Amplifier: TACT M2150
Transport: Arcam Alpha 9 CD Player
Speakers: Audio Physic Tempo IIIi
Digital IC: Kimber Select 2020
Speaker Wire: TG Audio HSR silver
Power Cords: TG Audio SLVR (M2150), Audience PowerChord (Alpha 9)
Power: ExactPower EP15A regenerator
Isolation: Bright Star bases

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Used product for:   3 Months to 1 year

Duration Product Used:   Audio Enthusiast

Product model year:   2003

Price Paid:    $4000.00

Purchased At:   TACT

Overall Rating:4
Value Rating:5
Submitted by bobdog a AudioPhile

Date Reviewed: November 1, 2002

Bottom Line:   
My last system was a Linn--all aktiv. So, when the amps went (Majik LK150), the speakers (AV5140)and cables (K400, Linn interconnects) sort of had to go with them.... Thus, since I have pretty much replaced my old system from the ground up, it is hard to say exactly what the “sound” of my M2150 is by itself.

With that disclaimer out of the way, I have to say that the system now sounds incredibly transparent. I am simply blown away with the hi-resolution and transparency of my playback system. Whether you like the slightly more analytic sound of the M2150 compared to the Linn gear, there is simply no question that I hear MUCH more of what is on the CD than I ever did be fore (this is not subtle: I hear whole instruments that were washed out before).

Also, the layering of the soundstage, back to front is incredibly rich. The new system blows away anything I have heard in its price range in retrieving the depth of the soundstage in the original recording (and all soundstages are not alike; if the original does not have depth inn the recording, the TacT does not artificially put it there). On the other hand, images seem to have idiosyncratic sizes in relation to one another and the environment in which they play. Although the Linn gear was far less good at image depth, it was ALWAYS spot-on in portraying images in terms of their relation to the over-all space. Sometimes with the TacT, it seems like there are overly-large players, disconnected from each other, in a recording venue a bit too small to hold all of them (much of this problem has been alleviated however with careful speaker (re)placement, perhaps after I add the RCS 2.0 room correction system, this problem may go away entirely…).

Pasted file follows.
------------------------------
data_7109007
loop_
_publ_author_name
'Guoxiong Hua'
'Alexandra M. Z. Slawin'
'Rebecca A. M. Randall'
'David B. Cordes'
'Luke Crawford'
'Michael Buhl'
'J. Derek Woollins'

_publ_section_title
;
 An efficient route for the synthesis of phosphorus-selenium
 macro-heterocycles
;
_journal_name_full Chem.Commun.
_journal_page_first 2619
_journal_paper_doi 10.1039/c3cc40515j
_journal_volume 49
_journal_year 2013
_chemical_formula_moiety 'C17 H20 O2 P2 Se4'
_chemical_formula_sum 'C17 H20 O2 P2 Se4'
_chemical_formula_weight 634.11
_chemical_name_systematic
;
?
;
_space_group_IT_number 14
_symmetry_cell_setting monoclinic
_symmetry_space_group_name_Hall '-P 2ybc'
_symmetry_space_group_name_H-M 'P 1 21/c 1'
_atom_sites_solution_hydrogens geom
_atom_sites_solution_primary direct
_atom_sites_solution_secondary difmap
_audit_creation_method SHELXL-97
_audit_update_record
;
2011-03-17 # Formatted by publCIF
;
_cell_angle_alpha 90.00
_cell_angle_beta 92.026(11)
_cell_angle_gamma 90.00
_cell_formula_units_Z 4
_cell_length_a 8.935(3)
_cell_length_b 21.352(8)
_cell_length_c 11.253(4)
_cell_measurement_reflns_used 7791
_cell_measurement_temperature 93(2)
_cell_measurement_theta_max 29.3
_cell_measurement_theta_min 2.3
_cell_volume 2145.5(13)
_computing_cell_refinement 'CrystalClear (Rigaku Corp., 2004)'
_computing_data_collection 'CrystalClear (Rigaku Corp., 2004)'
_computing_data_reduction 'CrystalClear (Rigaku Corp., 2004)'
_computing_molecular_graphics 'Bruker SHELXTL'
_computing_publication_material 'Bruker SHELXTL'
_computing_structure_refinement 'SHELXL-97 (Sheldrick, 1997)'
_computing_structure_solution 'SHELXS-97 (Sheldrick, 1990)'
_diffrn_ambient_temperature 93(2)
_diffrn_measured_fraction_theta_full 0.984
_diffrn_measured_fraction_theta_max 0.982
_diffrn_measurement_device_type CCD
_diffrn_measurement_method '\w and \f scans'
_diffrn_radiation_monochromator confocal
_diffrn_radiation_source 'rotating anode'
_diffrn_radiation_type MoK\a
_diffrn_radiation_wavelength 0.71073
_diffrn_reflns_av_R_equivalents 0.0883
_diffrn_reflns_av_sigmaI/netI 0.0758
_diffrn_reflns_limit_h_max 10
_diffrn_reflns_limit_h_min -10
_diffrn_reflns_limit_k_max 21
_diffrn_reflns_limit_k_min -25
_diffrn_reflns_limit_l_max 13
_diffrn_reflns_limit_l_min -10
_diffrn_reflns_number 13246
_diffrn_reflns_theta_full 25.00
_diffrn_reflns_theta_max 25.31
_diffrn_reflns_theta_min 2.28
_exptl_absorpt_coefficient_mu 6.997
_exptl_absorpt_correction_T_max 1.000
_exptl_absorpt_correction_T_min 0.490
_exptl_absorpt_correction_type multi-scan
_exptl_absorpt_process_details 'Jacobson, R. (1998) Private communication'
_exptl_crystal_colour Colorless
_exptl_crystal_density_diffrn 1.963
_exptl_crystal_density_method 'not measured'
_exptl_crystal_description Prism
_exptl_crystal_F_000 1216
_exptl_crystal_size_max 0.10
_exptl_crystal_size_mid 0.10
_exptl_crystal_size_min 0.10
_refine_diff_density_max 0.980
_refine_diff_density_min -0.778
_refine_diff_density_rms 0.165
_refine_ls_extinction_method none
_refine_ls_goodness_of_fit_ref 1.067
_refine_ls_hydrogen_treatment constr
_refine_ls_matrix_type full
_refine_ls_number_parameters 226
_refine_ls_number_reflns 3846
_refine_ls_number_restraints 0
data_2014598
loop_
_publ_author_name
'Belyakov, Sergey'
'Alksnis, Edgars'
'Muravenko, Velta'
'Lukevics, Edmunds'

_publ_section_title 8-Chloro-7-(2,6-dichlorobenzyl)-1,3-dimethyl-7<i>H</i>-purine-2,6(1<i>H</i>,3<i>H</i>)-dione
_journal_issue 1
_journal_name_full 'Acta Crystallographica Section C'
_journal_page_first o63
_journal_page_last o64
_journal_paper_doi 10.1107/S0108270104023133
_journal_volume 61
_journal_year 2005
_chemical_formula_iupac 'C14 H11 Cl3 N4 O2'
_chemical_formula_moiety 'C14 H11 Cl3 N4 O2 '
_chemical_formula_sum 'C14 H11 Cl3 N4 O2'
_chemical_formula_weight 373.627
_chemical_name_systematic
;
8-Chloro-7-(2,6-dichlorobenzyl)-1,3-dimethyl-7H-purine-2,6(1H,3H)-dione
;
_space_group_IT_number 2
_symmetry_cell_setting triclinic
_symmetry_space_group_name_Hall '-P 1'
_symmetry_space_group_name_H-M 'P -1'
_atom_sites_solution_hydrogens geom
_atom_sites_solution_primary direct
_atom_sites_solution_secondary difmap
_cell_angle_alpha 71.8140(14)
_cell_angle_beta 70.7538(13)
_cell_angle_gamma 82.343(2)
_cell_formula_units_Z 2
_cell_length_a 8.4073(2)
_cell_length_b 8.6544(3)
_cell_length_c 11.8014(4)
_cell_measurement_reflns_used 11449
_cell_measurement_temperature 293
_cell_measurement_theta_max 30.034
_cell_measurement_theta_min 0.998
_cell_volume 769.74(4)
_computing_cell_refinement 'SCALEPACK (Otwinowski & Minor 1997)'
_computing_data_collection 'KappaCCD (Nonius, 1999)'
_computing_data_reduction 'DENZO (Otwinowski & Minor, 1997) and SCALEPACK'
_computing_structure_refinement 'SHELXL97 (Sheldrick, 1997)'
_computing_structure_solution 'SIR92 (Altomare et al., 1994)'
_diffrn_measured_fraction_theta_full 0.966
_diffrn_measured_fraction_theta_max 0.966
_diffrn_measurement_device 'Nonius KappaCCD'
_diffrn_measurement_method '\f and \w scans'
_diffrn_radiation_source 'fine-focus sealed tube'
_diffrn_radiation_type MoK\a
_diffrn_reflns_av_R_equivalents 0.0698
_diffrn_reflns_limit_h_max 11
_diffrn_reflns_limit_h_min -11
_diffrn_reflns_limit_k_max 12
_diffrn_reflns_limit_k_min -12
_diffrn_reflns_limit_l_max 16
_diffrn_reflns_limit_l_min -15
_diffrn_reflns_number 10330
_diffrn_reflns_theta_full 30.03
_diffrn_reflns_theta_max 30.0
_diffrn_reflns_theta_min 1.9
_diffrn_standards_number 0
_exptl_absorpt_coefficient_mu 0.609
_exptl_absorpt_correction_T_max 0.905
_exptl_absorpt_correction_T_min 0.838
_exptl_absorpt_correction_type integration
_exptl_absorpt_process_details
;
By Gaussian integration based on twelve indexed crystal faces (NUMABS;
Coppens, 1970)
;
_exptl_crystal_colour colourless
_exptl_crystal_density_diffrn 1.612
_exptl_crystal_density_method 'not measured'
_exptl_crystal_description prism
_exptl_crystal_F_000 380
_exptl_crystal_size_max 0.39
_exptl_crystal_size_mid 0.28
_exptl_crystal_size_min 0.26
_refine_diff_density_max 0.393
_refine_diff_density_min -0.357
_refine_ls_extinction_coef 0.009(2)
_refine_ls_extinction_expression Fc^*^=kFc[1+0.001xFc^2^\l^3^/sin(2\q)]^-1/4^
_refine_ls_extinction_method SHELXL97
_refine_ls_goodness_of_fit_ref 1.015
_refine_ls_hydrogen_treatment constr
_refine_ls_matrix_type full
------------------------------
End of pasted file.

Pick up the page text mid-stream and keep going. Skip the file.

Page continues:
Finally, everything comes from a pitch black background, which only heightens the TacT’s subjective ability to portray special detail. That is to say, the M2150 is VERY silent—as I have read in some magazine reviews, the first impression with such a silent product is that there is less sound there. However, this is really due to the gear getting rid of layers of crap that we are used to hearing along with the original signal—there’s no less MUSIC there, just less fuzz.

All that said, my new system seems to me to be a little on the passionless side. Even with the loss of resolution, I know that my last system seemed to have more “rhythm,” more drive, and might have just been more “fun” to listen to? I am not sure how to evaluate this amp, 5 stars for its strengths: hi-res., low noise, great reproduction of stage depth; or something less for its weaknesses: a little clinical, prone to imaging idiosyncrasies, and a little under-powered perhaps too. I will split the difference and award it 4 stars.

There is no doubt about its value rating. You get an awesome amp, the best digital preamp in the world (one that is not there), PLUS facilities for digital delay in each channel and built in digital X-overs. Nice package! 5 stars there, no doubt.

My System:

Source:CAL CL 2500 CD/DVD player (held over from last system)

Amp:TacT M2150 digital intigrated amp

Speakers:Revel M20 speakers (with M20 stands)

Accessories:XLO refrence digital interface (coax.); Middle-of-the-line Cardas speaker cable; Fusion Designs rack, ceramic cones for amp and DVD player

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Used product for:   1 to 3 months

Duration Product Used:   AudioPhile

Product model year:   2001

Price Paid:    $3000.00

Purchased At:   audiogon.com

Reviews 1 - 4 (4 Reviews Total)